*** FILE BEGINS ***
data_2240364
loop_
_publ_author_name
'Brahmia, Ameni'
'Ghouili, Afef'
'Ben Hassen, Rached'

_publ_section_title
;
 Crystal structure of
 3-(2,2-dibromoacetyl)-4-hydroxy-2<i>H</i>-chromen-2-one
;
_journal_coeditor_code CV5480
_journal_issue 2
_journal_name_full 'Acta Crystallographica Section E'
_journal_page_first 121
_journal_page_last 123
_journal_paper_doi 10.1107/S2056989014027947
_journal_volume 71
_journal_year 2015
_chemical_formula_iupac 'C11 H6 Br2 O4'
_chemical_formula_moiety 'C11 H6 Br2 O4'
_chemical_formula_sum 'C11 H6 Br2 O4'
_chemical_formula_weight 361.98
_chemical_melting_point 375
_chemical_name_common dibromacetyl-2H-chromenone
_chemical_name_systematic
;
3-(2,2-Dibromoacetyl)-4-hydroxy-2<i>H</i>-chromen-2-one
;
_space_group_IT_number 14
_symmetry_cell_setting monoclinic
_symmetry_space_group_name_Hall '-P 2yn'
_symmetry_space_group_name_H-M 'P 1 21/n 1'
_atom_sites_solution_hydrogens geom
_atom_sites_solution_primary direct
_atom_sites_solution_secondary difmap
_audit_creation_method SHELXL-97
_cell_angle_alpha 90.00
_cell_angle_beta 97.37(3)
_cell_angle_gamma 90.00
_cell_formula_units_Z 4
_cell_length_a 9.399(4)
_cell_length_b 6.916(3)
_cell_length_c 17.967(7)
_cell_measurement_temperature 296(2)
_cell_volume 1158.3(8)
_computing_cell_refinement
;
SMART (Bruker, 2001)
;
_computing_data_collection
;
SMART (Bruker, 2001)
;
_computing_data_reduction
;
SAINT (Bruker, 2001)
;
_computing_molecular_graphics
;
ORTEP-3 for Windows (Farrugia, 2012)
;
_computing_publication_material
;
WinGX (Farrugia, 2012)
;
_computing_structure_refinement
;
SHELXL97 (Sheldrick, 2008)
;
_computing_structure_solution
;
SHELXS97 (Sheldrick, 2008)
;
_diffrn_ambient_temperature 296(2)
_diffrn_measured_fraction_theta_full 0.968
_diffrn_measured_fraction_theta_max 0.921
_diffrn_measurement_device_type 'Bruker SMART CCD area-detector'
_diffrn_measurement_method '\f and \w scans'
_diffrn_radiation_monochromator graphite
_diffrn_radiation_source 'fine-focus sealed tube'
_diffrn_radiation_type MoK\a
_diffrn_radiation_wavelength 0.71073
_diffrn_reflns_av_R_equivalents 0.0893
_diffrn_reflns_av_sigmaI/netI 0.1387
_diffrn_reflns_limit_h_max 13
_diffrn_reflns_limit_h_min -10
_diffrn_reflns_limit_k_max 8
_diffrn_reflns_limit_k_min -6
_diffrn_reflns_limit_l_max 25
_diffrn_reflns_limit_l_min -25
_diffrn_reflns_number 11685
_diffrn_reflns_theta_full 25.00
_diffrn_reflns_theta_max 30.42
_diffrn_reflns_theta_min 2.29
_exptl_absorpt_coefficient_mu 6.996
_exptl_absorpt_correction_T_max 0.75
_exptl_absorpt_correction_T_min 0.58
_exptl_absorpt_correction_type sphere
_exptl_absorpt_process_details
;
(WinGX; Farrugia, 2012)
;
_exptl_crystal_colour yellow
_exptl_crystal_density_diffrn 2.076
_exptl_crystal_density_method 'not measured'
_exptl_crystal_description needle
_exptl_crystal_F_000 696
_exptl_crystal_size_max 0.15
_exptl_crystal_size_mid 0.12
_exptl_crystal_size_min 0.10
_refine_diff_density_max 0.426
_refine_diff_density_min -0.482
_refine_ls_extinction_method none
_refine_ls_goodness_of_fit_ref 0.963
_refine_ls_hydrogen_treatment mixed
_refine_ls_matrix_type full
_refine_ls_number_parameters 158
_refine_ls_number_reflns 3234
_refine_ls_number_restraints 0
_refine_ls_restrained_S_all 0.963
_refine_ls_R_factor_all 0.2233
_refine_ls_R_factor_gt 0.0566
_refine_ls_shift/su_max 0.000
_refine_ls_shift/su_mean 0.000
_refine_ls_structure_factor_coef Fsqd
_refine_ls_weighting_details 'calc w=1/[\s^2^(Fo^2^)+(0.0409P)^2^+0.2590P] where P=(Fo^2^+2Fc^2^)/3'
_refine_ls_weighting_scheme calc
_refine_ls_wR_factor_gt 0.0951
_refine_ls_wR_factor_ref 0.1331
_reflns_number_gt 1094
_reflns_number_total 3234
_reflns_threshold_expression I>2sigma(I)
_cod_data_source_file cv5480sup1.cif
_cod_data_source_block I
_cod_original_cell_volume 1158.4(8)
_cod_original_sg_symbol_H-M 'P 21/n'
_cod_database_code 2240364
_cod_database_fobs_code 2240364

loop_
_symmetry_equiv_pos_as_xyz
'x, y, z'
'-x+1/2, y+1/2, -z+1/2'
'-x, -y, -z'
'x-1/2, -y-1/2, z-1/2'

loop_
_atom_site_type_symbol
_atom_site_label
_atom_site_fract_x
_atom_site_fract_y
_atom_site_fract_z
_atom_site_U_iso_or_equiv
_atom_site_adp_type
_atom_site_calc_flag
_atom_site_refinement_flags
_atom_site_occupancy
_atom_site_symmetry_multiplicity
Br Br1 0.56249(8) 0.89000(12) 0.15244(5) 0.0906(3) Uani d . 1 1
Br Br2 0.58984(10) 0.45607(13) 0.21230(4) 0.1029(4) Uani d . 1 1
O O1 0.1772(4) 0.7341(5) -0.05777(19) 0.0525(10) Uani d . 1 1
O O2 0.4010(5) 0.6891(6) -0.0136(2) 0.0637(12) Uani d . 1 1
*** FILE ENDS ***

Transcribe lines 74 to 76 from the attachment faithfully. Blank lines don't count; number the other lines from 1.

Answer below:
;
_diffrn_ambient_temperature 296(2)
_diffrn_measured_fraction_theta_full 0.968